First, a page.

Some pop-history errands, one comes to regret.
Like the time I thought: “What could a pop song about a rapist nailing his wrist to the wall of his cell possibly sound like?”
This unlikely question grew from a seasonal seed — one that the pop historians in my readership have probably already seen coming.
It was in July of 1969 that a pair of Nebraska-born singers, Denny Zager and Rick Evans, hit paydirt with the single “In The Year 2525” (grandiosely subtitled “Exordium & Terminus.”)
The song, a gloomy, strummy portrait of man’s decline and eventual rebirth over the centuries, has never done much for me.
But it resonated with baby-boomer record buyers in a big way. It zoomed from No. 35 on the Billboard chart to No. 8 to No. 1 over a three-week period, and stayed at No. 1 for six weeks.
An astounding array of classic songs made the Top 10 during those weeks — among them “Spinning Wheel,” “Crystal Blue Persuasion,” “My Cherie Amour,” “What Does It Take (To Win Your Love),” “Sweet Caroline,” “A Boy Named Sue,” and Three Dog Night’s “One.”
None could bump Zager and Evans’ dystopian single from the top of the chart. It took no less than “Honky Tonk Women,” possibly the finest, rawest, lustiest single in the entire Rolling Stones catalog, to finally dislodge “In The Year 2525” from the No. 1 spot.
Zager and Evans were never able to repeat that success, or anything close to it. Within a few years they were fodder for DJs’ trivia questions and lists of curiosities — perched alongside the Silhouettes and the Singing Nun on the roster of acts who hit No. 1 and then disappeared.
Nowadays, the Internet knows all, and pop fans who wonder what happened to Z&E after their big hit need only do some searching.
What came next is usually summed up in a single sentence, something like this one from the duo’s Wiki entry:
Despite the record’s massive success, follow-up singles such as “Mr. Turnkey” (a song about a rapist who nails his own wrist to the jail wall as punishment for his crime) went largely unnoticed by the public.
Somewhere in the labyrinth of the Internet, there’s probably an interview in which Zager or Evans explains why they chose such a horribly bleak song for their follow-up single.
Maybe they were committed to what they perceived as telling-it-like-it-is realism. Maybe they were concerned about being typecast as stargazers and skywatchers, and felt a first-person lament from a jail cell would be a good contrast to the century-jumping flights of their first hit.
Or maybe they’d already grown sick of being pop stars, and were looking to chase the whole thing away with a song they knew would never land them on “American Bandstand.”
I didn’t care enough to dig into the backstory. But after a while, I got to wondering about the music.
Was there a worthwhile tune there that America had failed to discover? Some nugget of inspiration that maybe had gone overlooked because of the subject matter? Did they make an honest attempt to push boundaries, only to find listeners weren’t willing to go that far? I wondered.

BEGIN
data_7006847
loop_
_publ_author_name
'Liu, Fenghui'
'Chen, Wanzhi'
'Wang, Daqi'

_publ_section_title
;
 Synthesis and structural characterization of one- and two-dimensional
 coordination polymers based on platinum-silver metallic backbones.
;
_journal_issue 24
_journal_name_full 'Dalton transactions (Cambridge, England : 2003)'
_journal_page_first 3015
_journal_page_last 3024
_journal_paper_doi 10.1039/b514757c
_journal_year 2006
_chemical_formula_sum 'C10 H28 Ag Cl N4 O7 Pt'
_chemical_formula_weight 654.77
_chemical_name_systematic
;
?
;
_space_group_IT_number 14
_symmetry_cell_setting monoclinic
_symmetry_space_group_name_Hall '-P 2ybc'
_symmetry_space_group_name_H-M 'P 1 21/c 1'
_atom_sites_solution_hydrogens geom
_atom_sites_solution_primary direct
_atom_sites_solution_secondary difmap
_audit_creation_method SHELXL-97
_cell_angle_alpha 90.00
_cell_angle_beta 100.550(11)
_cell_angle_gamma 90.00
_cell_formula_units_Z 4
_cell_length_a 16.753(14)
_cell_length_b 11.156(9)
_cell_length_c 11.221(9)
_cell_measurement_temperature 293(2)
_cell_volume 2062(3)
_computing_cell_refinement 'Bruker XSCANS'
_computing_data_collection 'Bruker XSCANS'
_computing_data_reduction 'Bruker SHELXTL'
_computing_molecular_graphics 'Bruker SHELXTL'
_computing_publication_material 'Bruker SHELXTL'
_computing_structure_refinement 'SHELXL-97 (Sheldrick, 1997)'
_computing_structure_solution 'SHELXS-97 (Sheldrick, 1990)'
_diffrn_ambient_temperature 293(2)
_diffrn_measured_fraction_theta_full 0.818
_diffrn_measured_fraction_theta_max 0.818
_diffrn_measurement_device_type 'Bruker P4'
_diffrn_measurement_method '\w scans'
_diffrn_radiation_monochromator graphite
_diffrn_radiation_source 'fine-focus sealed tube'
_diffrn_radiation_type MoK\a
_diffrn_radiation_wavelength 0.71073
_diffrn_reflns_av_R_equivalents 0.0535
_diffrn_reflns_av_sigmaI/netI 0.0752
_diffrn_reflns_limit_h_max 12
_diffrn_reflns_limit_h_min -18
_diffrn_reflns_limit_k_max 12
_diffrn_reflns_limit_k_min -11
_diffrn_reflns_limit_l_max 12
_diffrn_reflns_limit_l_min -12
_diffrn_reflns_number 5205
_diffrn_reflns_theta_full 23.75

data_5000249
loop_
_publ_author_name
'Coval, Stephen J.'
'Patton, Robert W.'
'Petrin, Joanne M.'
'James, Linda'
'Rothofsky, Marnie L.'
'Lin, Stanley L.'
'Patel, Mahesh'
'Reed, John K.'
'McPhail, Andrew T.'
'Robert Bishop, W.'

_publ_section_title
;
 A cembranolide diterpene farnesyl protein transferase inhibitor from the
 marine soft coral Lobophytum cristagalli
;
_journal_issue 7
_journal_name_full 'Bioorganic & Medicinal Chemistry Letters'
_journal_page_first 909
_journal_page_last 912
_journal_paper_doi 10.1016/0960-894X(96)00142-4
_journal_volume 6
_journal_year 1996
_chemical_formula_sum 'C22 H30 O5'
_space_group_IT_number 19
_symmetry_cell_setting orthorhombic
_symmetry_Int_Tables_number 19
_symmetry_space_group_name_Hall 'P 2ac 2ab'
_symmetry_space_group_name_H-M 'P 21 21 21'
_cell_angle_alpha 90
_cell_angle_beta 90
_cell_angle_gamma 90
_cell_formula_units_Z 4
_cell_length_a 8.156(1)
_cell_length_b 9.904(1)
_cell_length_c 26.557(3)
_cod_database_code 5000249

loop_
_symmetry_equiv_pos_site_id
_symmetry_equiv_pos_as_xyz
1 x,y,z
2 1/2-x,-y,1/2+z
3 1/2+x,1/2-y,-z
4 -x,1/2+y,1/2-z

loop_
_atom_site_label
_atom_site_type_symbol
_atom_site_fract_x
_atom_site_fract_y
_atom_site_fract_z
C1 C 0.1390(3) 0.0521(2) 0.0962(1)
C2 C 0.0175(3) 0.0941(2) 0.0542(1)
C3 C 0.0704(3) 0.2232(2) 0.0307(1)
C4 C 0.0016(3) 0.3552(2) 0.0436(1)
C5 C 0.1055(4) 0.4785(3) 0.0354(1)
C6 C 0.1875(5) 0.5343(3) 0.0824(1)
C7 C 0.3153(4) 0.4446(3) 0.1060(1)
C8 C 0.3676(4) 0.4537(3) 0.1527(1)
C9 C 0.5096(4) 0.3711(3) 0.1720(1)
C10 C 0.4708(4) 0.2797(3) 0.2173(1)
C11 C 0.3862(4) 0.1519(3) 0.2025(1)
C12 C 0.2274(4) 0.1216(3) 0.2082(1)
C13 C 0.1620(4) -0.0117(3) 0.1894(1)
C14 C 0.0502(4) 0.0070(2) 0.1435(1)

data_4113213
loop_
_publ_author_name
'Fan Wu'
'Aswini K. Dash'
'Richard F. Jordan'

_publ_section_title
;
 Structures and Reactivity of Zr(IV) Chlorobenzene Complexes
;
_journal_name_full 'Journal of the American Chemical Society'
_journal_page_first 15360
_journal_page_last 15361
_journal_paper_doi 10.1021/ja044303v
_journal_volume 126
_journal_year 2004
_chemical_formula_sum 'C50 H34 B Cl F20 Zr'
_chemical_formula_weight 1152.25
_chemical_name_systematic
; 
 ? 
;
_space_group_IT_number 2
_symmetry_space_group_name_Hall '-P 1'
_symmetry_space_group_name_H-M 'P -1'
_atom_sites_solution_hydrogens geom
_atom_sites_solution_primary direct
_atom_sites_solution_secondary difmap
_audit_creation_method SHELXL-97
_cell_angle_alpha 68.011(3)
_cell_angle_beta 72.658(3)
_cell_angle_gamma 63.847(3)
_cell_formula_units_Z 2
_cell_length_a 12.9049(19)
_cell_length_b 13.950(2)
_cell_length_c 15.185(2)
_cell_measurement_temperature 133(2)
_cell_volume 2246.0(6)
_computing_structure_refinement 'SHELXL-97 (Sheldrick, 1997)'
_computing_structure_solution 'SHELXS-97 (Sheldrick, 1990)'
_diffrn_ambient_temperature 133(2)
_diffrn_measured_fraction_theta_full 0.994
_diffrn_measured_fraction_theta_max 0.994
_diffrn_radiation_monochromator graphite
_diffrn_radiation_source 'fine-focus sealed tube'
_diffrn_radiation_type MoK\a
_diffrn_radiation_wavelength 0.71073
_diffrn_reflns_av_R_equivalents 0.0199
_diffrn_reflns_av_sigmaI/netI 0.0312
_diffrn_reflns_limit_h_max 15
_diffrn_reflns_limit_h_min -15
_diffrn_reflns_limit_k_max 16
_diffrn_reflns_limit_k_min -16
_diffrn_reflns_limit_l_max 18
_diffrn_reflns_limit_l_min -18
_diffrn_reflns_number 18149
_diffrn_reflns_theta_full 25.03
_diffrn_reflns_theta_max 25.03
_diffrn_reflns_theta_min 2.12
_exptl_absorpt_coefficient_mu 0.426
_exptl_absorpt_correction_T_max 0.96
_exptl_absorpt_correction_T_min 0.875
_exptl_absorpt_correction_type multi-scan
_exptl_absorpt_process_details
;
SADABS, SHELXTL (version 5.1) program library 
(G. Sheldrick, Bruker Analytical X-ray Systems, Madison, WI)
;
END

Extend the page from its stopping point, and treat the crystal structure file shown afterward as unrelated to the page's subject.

If I could enjoy nine minutes of Mick Jagger mugging and strutting through “Midnight Rambler” from the fall of ’69 — and I have — I couldn’t turn up my nose at “Mr. Turnkey” on any kind of moral principle. So I figured I’d check it out.
God knows I’d never heard this song on the radio, and probably never would.
(I was surprised to find “Mr. Turnkey” on 42 local radio charts in the ARSA database, suggesting that it did find pockets of airplay here and there in the autumn of ’69. It rose as high as No. 10 at the radio station at the State University of New York at Oswego, and No. 5 as part of a two-sided single in Wausau, Wisconsin, though I question which side got most of the spins. Still, 42 charts is pretty paltry, given that “In The Year 2525” appears on more than 650.)
Anyway, the song must be on YouTube, right?
Yup, afraid so:
I’m not sure where to start reviewing this one; but I suspect if I started I wouldn’t stop for a while.
So, suffice it to say I found “Mr. Turnkey” musically bland and forgettable, and lyrically charmless, gauche, heavy-handed, wrong-headed and repetitive (I counted fourteen mentions of the title in 2:21).
Just … no.
For a master class in how to make a criminal interesting, human, and believably regretful through the use of detail and figurative language, listen to “Folsom Prison Blues.” In fact, if you sat through “Mr. Turnkey,” you probably ought to go ahead and do that, a couple of times, just to clear your palate.
So, yeah, I wasn’t missing any hidden treasure, and the program directors who took a pass on “Mr. Turnkey” in 1969 (and those on oldies stations who continue to do so today) were probably doing us all a solid.
If nothing else, the Wichita Falls Chamber of Commerce is probably still breathing a sigh of relief that Zager and Evans didn’t put their city permanently on America’s pop-culture map.